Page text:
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Brown-style trailerable/foldable concept

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Joined 2012-02-09

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I like the idea of a trailerable/folding proa and I like the Farrier folding system. How compatible are these?

My best attempt concluded that this is doable up to about 17 foot beam, assuming 1.5 feet of overlap at the connection point. (Reasonable for this system?). The struts ended up 5 feet long. To trailer two parts that are 10 feet wide, and to allow the proa to be stable while pulling up to a trailer, it rests on the pod both on the water and trailer.

17 foot beam, 10 foot ama/aka, 10 foot hull width including mounting beam. 8.5’ width for trailer.

     

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Hi Adam, neat boat! I’m not sure I’m reading your drawing right though. Are the black lines that look like wires under the beam, are they links a la Farrier folding system?

     
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James, you are correct. I should’ve made the links or struts thicker to make that clear. They’re more like placeholders right now in that hinging their ends will result in folding with the two extreme limits shown above.

Farrier’s animation explains the concept it better than my sketch. http://www.f-boat.com/pages/animation.html

      [ Edited: 18 February 2012 11:48 AM by Adam ]
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I like this idea a lot.

There are some opportunities to stray from the Farrier-intended design because a Pacific proa isn’t likely to see the same sort of loading, but I like the way that it works compared to the sliding beam type of scrunching.

Does anyone have drawings or specs of the Farrier kit that we can fool around with?  If it can be made to work I’d be more than happy to buy his stuff off the shelf rather than trying to reinvent the wheel… again!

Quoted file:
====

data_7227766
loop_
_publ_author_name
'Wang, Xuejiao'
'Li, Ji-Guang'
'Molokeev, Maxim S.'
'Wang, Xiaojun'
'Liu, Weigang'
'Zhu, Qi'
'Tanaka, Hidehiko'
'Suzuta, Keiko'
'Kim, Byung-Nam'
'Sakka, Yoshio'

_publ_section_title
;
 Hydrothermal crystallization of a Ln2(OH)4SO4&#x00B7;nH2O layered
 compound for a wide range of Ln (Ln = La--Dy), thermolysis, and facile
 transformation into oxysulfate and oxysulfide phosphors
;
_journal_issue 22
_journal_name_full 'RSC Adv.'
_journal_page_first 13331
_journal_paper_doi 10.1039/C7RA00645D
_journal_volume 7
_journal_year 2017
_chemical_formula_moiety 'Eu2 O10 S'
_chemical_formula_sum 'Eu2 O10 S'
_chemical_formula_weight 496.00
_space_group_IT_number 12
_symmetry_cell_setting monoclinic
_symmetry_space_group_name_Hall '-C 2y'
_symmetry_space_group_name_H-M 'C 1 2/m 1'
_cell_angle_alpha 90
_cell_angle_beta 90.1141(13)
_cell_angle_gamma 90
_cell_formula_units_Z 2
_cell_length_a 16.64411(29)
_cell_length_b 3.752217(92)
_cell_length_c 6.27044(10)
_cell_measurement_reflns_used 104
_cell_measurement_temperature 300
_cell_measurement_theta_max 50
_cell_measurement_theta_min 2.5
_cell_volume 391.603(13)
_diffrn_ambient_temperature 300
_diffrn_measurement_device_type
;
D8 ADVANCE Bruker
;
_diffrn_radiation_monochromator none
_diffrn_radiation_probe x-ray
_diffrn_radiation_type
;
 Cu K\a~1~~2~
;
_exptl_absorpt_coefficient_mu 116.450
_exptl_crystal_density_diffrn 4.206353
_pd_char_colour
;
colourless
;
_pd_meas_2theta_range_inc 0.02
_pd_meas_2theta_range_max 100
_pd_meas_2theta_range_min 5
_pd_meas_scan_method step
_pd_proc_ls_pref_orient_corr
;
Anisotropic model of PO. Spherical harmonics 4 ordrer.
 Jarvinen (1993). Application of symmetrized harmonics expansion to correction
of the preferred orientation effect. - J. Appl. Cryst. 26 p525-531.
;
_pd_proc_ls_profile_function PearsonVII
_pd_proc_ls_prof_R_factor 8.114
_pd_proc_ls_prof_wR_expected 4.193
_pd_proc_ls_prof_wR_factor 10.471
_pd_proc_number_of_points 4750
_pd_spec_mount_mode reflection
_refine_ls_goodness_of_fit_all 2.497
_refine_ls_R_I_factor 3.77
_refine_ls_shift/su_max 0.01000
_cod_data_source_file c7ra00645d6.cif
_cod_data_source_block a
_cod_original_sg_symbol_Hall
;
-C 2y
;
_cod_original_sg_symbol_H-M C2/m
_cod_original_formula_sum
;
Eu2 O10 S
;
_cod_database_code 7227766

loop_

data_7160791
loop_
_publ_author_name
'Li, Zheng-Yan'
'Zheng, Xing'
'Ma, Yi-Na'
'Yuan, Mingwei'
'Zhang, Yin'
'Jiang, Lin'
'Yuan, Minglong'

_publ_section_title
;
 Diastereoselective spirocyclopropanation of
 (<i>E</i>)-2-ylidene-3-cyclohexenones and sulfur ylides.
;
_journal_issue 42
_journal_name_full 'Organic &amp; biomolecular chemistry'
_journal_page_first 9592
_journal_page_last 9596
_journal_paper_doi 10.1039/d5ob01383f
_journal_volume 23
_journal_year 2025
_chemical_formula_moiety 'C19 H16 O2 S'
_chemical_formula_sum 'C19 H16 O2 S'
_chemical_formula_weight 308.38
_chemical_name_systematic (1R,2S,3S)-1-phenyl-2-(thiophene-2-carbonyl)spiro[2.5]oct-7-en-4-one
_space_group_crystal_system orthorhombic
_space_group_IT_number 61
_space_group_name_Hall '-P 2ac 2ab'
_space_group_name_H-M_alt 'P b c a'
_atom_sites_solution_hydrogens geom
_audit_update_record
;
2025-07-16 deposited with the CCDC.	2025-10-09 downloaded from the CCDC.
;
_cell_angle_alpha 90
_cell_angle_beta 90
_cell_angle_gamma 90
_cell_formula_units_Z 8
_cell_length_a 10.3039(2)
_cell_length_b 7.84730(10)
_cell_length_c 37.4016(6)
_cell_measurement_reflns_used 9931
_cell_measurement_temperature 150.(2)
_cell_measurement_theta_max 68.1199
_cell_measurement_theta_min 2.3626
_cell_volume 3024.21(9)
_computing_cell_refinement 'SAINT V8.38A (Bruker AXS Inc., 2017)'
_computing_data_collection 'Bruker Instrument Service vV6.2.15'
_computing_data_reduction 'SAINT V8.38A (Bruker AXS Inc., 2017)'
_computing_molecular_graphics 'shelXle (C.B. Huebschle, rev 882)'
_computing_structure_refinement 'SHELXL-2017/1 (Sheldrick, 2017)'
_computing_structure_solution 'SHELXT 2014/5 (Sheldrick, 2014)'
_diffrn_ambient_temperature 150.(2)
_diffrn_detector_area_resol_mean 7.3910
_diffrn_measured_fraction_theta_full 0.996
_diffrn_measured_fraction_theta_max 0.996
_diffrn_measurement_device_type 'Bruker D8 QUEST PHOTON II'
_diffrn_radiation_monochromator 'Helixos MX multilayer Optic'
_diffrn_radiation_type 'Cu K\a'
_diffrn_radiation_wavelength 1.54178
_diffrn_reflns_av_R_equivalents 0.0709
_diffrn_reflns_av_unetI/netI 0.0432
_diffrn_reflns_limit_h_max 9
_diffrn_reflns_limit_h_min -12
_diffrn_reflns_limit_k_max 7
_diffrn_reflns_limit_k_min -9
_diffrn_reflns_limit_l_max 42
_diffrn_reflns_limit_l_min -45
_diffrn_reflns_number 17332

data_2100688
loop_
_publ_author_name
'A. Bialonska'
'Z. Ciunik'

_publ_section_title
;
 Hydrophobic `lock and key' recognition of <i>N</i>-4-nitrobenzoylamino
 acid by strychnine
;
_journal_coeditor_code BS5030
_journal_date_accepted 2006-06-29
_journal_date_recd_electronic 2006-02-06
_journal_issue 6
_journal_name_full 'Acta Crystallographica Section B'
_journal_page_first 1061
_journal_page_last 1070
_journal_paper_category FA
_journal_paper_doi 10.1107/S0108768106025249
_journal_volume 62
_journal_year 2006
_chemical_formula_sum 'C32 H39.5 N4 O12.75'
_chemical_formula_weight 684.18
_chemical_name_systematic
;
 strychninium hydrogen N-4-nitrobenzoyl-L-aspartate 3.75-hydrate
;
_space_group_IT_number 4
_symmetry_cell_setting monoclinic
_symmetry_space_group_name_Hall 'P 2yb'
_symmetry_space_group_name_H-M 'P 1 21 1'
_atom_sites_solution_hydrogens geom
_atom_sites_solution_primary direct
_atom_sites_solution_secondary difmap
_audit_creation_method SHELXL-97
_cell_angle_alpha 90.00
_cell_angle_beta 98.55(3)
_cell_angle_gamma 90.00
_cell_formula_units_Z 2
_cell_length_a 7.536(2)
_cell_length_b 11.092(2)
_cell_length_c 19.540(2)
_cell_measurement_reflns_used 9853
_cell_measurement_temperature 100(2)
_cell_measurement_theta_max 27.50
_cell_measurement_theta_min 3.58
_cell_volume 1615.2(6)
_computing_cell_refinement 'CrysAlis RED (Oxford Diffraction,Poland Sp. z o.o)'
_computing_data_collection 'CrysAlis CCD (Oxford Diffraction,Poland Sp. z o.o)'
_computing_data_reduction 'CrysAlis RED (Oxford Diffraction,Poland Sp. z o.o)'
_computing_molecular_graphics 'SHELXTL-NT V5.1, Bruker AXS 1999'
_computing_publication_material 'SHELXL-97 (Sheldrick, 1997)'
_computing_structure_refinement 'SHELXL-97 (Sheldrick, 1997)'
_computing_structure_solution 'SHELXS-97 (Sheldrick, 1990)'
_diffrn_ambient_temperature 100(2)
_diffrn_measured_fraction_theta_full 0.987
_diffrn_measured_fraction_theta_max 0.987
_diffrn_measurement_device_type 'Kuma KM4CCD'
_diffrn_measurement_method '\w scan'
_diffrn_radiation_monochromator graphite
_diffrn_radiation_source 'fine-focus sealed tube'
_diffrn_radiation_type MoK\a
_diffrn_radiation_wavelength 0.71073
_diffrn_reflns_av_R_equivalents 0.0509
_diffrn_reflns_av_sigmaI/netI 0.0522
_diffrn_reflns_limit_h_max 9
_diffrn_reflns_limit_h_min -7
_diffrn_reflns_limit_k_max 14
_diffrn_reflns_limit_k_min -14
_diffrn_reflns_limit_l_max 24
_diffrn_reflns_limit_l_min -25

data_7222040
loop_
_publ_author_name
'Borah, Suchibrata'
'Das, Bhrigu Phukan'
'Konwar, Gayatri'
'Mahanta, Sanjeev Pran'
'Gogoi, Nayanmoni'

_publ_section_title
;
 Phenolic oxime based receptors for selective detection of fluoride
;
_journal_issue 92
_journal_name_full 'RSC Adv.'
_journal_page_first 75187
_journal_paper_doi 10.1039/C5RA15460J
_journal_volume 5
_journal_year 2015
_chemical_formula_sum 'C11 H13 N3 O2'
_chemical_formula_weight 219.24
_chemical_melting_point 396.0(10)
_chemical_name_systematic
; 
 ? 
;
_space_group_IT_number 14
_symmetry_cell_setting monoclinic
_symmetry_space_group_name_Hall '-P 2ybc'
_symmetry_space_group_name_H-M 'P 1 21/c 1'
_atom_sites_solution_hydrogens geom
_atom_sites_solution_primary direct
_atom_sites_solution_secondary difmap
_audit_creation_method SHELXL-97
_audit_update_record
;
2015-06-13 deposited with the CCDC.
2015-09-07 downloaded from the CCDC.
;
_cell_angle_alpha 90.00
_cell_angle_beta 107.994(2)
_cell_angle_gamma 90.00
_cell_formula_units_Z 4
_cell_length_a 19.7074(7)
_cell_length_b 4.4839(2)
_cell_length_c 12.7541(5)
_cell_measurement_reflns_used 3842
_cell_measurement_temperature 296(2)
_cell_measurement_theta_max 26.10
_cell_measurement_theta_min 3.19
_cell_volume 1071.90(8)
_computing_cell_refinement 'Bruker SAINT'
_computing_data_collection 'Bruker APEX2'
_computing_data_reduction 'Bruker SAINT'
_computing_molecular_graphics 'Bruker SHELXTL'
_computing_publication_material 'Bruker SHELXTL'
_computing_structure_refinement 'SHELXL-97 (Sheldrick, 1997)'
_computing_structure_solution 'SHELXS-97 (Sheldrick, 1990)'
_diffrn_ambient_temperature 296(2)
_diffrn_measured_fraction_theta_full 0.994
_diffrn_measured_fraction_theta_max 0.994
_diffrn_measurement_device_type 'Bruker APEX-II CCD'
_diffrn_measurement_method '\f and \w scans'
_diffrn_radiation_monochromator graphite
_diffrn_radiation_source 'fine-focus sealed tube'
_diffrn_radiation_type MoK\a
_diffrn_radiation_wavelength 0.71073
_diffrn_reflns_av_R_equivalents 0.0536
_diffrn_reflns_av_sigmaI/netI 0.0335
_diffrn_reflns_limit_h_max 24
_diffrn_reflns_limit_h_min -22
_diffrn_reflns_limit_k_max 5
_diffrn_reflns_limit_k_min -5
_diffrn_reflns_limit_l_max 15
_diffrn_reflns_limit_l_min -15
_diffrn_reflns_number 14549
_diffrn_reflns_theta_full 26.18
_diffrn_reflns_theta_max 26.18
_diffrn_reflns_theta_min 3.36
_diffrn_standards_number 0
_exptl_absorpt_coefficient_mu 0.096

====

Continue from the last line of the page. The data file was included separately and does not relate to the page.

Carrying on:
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We are thinking about the same problem. Beam is a general problem for multihulls in narrow marina berth. The additional disadvantage of a cruising proa is the leepod. He generates beam without support on the water. A friend had an idea to stabilize the boat in folded state with inflatable bodies. In this way it may be possible to get enough stability in a marina berth like a foldable trimaran. A two way pump fills and empties the inflatable body, so it could be fixed mounted eg. under the leepod and/or cockpit.

There are other or better ideas for a folding proa around?

     

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Farrier style vertical folding just doesn’t work with proa aka lengths.  Attached is a Sketchup rendering of a workable framework for Proa Aka folding.  The rendering shows the concept fully folded.  The geometry works, and the upper/lower aka arms break down the loads into tension (upper) and compression (lower) for a Pacific Proa.  You could certainly make this less “agricultural” in appearance as long as the geometry and hinge axis are maintained.

Critical elements of the design are making sure there are no single points of failure in the Aka hinge points as well as keeping hinge locking points relevant to multiple axis.

With the folding happening on the longitudinal plane, there is no problem with adequate beam as longer beam means the aka halves just extend further to the front and rear.  Interesting benefit of this concept is that folding could happen on the water. although folded stability would be limited.


Bill in Ottawa

      [ Edited: 01 April 2013 05:13 PM by Bill S. ]

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A few years ago now I redesigned the akas for or Mi6 proa to use the Farrier system. Or boat is 6m long and 2.5m hull spacing (about 3.5m overall beam). I think the farrier system is very good in terms of being relatively simple, high strength and quick and easy to operate. However, it is really designed to apply loading on the ama (the struts underneath are really tension members) and relies on the shrouds to some extent to take the weight of the ama if it is lifted out of the water, so may need to be modified a bit if you have a freestanding mast. The MI6 is mainly an Atlantic proa so it was a good application for this system.

A bit of trivia, at the time I contacted Ian Farrier to see it was ok for us to use the system (we had big ideas of going commercial). As it turned out the patent had run out, but Ian asked us not to use the name ‘Farrier’ if marketing it, as that is his trademark.

     

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